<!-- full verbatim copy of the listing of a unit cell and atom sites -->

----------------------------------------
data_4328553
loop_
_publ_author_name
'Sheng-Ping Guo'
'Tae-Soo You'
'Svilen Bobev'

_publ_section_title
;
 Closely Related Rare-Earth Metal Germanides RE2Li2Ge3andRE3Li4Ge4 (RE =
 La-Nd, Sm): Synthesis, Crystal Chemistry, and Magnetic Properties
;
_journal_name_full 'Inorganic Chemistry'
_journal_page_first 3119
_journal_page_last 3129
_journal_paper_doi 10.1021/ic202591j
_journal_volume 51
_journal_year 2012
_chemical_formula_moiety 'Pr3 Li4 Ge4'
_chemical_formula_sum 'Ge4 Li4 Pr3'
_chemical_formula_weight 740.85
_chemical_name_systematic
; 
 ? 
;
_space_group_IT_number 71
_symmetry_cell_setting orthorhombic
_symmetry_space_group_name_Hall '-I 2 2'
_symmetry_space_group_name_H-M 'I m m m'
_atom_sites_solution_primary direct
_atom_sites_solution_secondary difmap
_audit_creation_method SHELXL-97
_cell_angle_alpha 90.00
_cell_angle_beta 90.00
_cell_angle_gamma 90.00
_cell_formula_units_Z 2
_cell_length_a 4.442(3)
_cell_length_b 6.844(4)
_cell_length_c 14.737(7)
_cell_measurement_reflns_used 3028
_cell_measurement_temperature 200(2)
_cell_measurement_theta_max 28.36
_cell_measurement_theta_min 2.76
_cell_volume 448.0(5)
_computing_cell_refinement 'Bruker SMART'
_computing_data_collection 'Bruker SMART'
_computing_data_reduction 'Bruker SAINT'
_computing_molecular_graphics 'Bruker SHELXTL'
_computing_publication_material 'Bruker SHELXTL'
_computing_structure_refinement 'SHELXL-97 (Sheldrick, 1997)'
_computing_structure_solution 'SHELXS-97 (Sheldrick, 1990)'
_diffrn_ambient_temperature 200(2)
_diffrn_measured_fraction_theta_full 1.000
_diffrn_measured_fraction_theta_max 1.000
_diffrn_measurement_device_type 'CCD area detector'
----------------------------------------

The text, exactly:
data_4328553
loop_
_publ_author_name
'Sheng-Ping Guo'
'Tae-Soo You'
'Svilen Bobev'

_publ_section_title
;
 Closely Related Rare-Earth Metal Germanides RE2Li2Ge3andRE3Li4Ge4 (RE =
 La-Nd, Sm): Synthesis, Crystal Chemistry, and Magnetic Properties
;
_journal_name_full 'Inorganic Chemistry'
_journal_page_first 3119
_journal_page_last 3129
_journal_paper_doi 10.1021/ic202591j
_journal_volume 51
_journal_year 2012
_chemical_formula_moiety 'Pr3 Li4 Ge4'
_chemical_formula_sum 'Ge4 Li4 Pr3'
_chemical_formula_weight 740.85
_chemical_name_systematic
; 
 ? 
;
_space_group_IT_number 71
_symmetry_cell_setting orthorhombic
_symmetry_space_group_name_Hall '-I 2 2'
_symmetry_space_group_name_H-M 'I m m m'
_atom_sites_solution_primary direct
_atom_sites_solution_secondary difmap
_audit_creation_method SHELXL-97
_cell_angle_alpha 90.00
_cell_angle_beta 90.00
_cell_angle_gamma 90.00
_cell_formula_units_Z 2
_cell_length_a 4.442(3)
_cell_length_b 6.844(4)
_cell_length_c 14.737(7)
_cell_measurement_reflns_used 3028
_cell_measurement_temperature 200(2)
_cell_measurement_theta_max 28.36
_cell_measurement_theta_min 2.76
_cell_volume 448.0(5)
_computing_cell_refinement 'Bruker SMART'
_computing_data_collection 'Bruker SMART'
_computing_data_reduction 'Bruker SAINT'
_computing_molecular_graphics 'Bruker SHELXTL'
_computing_publication_material 'Bruker SHELXTL'
_computing_structure_refinement 'SHELXL-97 (Sheldrick, 1997)'
_computing_structure_solution 'SHELXS-97 (Sheldrick, 1990)'
_diffrn_ambient_temperature 200(2)
_diffrn_measured_fraction_theta_full 1.000
_diffrn_measured_fraction_theta_max 1.000
_diffrn_measurement_device_type 'CCD area detector'